Oscars Challenge #39: The Sound of Music (1965) Movie Review
What is the musical out of all the musicals out there? A musical film so exquisite that its influence inspired other musicals from future generations. Even the songs are still being performed, heard, or sung today.
Look no further because no other musical film is so influential and essential than The Sound of Music. One that really stamped Julie Andrews' career as one of the legends.
I believe what's more astounding is that, more than anything, it is a war movie.
It follows the story of a young ecstatic nun trainee, Maria. Her lack of discipline raises concerns for other nuns. Mother Abbess, the head nun, sends her to the villa of a retired officer, Captain Georg von Trapp, to take care of his seven children. As soon as she arrives at the estate, she is greeted by the children, similar to how the military does their greetings. Maria, however, returns it with kindness and a good attitude. Soon, the children came to trust her.
While the Captain is away, Maria spends time with the children making clothes and traveling to the mountains to teach them to sing. When the Captain returns with the new Baroness, Elsa, he is disappointed to see the children's clothes and the activities that Maria taught them. He attempts to fire her, but after seeing his children sing for the Baroness, his heart softens, and he decides not to let Maria go.
Impressed by the children's singing, Max, one of the Captain's friends, wants them to participate and perform in the upcoming Salzburg Festival. The Captain disapproves because he doesn't want the children to sing in public. At a ballroom party organized at the estate, the Captain notices Maria teaching Kurt, one of the children, how to dance. His partners Maria and the two shared a very intimate moment. She ran away because she was confused about her feelings and his obligation to become a nun. The Baroness notices the Captain has feelings for Maria and hides in jealousy. Maria left and went to be with the nuns for seclusion.
Mother Abbess learned that Maria had left because of her feelings for the Captain. She encourages her to return to look for her purpose in life. She returns and learns that the Captain is engaged with the Baroness. She agrees to stay until they find a new one to replace her. The Baroness soon learns that the Captain still has feelings for Maria and calls off the engagement. She encourages him to express it to her, and the two get married.
The two spent their honeymoon in a distant country while Max registered the children for the festival without their father's consent. Meanwhile, the Third Reich annexed Austria just in time when the couple returned home. The Captain, being a formal officer, was ordered to report to the Nazi base in Germany. He strongly opposes the regime and decides that he and his family will leave Austria. During the night, they were caught by the military and insisted that the family attend the festival because their children would perform. The officers agreed and emphasized that they would come with him.
After the performance of the von Trapp family, just as soon as the winners were getting announced, they slipped away. They hid inside the shelter of the abbey where Mother Abbess hid them in a cemetery crypt. The family was able to escape using a getaway car, and as soon as the soldiers attempted to pursue them, the nuns had already sabotaged their ride. The movie ends when the family reaches the border of Switzerland, hoping to be safe and free.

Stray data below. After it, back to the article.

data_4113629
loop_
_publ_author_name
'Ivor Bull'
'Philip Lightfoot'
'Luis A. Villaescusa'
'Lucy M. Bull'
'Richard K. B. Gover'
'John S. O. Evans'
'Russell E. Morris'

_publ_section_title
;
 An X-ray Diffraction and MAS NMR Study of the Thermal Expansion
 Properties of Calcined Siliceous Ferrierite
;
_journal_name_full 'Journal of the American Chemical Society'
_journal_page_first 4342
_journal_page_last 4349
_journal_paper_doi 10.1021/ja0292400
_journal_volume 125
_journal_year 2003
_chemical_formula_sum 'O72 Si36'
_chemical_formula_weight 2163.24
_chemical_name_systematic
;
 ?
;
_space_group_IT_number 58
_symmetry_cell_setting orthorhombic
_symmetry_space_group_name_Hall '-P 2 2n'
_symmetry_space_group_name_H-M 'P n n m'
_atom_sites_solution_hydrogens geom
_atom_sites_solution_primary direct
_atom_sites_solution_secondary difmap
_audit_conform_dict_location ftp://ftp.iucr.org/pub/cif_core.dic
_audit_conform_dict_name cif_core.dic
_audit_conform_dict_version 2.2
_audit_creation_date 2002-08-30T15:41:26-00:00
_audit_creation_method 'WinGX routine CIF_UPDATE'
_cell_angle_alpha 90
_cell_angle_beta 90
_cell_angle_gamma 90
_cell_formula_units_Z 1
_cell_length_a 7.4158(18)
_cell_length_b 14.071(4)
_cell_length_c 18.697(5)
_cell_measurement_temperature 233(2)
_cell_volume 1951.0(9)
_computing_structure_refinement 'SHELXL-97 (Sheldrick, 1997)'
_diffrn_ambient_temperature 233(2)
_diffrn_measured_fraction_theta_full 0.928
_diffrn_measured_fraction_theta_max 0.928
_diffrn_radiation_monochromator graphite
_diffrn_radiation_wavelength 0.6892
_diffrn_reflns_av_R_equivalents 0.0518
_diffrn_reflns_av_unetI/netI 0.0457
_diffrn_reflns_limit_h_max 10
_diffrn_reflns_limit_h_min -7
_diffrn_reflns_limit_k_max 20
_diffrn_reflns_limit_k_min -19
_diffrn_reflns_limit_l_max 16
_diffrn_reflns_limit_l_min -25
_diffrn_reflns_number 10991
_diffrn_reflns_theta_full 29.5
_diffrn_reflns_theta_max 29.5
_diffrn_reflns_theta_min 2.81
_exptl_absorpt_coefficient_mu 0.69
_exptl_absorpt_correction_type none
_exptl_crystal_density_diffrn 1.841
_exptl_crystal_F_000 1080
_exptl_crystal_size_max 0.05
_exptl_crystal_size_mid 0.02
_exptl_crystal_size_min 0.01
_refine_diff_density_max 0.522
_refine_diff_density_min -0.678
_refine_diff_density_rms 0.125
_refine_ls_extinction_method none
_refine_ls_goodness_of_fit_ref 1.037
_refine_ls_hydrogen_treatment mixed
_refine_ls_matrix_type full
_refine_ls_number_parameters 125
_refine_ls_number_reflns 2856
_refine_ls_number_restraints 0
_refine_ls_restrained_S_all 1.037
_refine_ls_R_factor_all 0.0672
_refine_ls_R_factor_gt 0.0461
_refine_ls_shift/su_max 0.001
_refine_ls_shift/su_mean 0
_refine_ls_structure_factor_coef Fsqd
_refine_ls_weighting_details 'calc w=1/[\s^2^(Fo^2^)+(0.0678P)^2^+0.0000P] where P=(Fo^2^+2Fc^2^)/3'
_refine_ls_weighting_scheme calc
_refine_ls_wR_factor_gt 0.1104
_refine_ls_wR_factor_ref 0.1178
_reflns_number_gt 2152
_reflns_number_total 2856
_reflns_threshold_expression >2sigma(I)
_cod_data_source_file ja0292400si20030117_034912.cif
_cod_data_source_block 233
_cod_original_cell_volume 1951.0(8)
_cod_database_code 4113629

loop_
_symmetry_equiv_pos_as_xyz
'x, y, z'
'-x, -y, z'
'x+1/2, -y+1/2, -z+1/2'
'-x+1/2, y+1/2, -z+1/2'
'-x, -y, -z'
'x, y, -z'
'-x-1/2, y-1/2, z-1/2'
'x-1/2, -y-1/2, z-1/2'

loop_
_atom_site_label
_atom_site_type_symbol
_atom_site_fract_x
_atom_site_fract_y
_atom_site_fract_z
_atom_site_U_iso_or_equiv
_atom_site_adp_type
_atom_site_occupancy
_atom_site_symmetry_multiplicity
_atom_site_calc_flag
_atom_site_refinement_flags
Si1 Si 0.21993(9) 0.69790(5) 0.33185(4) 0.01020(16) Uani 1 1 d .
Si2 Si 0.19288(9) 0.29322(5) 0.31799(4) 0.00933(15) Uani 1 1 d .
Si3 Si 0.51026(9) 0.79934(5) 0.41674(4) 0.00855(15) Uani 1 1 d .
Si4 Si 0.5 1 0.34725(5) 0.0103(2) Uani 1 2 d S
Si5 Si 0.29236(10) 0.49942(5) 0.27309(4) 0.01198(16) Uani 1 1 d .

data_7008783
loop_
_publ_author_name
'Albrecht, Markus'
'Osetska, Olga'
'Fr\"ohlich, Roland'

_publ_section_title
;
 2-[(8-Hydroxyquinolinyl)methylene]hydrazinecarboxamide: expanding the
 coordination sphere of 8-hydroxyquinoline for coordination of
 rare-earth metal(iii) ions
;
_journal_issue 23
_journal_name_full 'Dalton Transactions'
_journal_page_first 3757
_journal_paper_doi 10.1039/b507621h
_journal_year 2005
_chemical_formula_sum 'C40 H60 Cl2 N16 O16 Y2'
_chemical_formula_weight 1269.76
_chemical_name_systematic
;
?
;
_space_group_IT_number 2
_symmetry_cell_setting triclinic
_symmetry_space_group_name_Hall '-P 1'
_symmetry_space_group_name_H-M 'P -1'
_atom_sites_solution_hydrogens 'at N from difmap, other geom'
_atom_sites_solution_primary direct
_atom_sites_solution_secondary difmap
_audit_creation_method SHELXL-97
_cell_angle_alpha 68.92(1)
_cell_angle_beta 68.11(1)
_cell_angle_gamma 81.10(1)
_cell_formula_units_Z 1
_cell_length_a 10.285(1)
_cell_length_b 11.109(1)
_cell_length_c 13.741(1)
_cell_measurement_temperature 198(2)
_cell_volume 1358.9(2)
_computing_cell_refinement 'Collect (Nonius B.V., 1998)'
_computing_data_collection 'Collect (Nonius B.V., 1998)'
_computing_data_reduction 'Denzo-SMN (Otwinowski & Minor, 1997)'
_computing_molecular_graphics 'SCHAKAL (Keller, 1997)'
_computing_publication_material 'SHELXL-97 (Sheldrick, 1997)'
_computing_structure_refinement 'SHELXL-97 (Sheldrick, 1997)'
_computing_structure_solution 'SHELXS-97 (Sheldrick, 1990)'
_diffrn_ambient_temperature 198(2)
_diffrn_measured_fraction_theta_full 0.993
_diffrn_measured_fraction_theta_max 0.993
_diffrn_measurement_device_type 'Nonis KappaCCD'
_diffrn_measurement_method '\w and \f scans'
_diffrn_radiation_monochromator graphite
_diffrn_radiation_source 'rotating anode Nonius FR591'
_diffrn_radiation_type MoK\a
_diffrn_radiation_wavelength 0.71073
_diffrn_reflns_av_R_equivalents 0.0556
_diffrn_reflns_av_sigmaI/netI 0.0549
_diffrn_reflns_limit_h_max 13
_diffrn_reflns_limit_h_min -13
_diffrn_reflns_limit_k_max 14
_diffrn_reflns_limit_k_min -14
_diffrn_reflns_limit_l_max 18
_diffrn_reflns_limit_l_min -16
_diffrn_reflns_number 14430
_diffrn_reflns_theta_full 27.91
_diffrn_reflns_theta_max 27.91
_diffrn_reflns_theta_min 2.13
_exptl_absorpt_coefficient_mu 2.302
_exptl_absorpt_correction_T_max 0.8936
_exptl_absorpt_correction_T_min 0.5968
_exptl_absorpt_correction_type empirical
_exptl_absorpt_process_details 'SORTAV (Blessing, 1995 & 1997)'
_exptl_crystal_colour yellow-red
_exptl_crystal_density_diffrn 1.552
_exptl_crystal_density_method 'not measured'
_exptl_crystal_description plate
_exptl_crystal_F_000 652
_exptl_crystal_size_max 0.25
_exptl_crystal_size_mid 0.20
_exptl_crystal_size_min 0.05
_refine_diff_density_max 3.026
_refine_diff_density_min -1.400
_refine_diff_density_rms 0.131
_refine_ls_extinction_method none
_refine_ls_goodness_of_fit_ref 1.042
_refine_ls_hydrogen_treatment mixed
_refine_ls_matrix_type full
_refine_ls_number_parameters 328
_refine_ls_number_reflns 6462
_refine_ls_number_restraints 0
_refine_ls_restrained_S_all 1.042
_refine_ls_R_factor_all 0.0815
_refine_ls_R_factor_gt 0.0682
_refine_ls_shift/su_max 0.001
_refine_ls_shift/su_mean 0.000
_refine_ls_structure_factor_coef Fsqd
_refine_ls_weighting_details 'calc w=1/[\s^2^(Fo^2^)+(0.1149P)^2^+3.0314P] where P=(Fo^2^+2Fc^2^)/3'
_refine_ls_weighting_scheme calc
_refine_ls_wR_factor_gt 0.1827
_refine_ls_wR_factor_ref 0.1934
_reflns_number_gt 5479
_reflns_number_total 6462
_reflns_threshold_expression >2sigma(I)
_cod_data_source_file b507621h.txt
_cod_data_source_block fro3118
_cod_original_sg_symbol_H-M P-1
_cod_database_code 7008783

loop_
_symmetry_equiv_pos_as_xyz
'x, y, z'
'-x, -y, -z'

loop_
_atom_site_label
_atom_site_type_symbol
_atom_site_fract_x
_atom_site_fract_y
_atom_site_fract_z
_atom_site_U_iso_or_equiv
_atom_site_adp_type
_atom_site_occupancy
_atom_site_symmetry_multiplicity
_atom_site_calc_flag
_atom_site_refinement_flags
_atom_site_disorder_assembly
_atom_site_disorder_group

First, this film's choice of music and lyrics is tremendous. I can't imagine how popular those songs were back in the day. What's more astounding is that you can still hear them from other movies, radios, or tv shows. I like that the songs portray the story as free, happy, and peaceful. When you combine it with Maria and the children's carefree personalities, it becomes so much more.
After watching the movie, several of its songs got stuck in my head, especially the Do-Re-Mi song. It's very unique and catchy.
I like the chemistry between The Captain and Maria. Julie Andrews and Christopher Plummer did an incredible job portraying the two main characters. Not only do they sing beautifully, which goes without saying, but they also act very well. The von Trapp children are the ones that add the icing on the cake.
The story is quite okay. I like that it started very peacefully, but the second act picked it up while adding a touch of Nazi and war themes. For a musical, I think it's a pretty neat concept. The plot is also based on the von Trapp family, but they made many changes to the real one. So even though it has a nice touch of history and reality, I view this film as fictional. I don't hate it because what matters to me is how I enjoyed the movie, and in most cases, I really liked the film from start to finish.
The movie's legacy goes well and beyond. I can't imagine any musical films or plays today that aren't inspired by this monumental classic. You can't blame them because of how beautiful this masterpiece looks and sounds.
Despite receiving criticism for being corny and having upbeat songs but presenting a musical with bits of World War 2, I think that by the end of the day, what matters most is that you enjoy it. In my opinion, I enjoyed it even though musicals are not my thing. Will I recommend it? Definitely. I suggest that you add this to your list of must-watch and important movies on your list.
The 60s may have been the decade with the most Musical film winners in the Academy Awards, adding West Side Story (1961), My Fair Lady (1964), and Oliver! (1968), but I think The Sound of Music is of a different caliber.
A solid 4 out of 5 stars.